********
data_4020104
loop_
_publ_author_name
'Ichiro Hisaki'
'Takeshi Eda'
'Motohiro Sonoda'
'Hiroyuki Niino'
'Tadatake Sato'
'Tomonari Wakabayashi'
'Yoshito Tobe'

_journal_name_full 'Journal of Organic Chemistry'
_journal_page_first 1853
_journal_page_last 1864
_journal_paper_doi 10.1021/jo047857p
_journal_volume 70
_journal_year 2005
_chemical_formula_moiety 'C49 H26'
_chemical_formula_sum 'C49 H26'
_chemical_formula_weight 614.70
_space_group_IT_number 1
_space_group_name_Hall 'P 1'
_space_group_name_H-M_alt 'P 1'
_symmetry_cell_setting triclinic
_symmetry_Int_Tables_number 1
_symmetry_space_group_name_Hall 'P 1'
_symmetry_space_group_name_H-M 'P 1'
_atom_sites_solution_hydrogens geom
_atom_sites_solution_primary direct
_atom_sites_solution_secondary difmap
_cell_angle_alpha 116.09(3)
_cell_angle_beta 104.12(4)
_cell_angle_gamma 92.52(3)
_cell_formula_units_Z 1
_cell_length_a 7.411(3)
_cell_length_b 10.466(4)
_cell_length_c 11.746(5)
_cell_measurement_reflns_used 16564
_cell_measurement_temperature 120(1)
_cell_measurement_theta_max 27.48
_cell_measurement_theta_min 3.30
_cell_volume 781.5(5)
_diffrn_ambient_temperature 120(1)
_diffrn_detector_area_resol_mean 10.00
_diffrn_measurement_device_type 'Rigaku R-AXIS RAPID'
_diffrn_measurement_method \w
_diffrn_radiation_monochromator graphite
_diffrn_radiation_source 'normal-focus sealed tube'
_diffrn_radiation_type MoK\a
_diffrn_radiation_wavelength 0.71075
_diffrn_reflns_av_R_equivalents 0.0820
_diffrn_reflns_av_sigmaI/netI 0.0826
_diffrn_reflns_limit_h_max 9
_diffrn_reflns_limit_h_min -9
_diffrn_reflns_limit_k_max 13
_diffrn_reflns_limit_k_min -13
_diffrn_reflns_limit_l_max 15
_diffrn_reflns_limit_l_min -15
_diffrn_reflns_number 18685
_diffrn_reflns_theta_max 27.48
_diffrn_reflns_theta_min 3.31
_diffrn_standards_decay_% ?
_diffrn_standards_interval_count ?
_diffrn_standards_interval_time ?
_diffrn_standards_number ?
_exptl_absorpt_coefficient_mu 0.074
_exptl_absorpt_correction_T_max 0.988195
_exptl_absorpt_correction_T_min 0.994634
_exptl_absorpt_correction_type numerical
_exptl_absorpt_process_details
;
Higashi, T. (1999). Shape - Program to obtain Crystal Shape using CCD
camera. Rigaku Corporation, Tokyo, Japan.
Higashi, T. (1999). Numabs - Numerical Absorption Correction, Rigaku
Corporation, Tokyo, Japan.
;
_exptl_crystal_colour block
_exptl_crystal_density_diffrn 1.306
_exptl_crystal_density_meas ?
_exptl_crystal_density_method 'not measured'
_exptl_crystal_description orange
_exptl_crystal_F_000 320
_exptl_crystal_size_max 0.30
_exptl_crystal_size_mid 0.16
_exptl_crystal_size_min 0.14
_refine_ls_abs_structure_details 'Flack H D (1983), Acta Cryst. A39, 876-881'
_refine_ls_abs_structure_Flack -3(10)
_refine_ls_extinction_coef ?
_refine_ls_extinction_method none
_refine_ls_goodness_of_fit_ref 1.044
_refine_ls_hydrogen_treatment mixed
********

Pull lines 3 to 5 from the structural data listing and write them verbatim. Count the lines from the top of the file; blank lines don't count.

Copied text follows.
_publ_author_name
'Ichiro Hisaki'
'Takeshi Eda'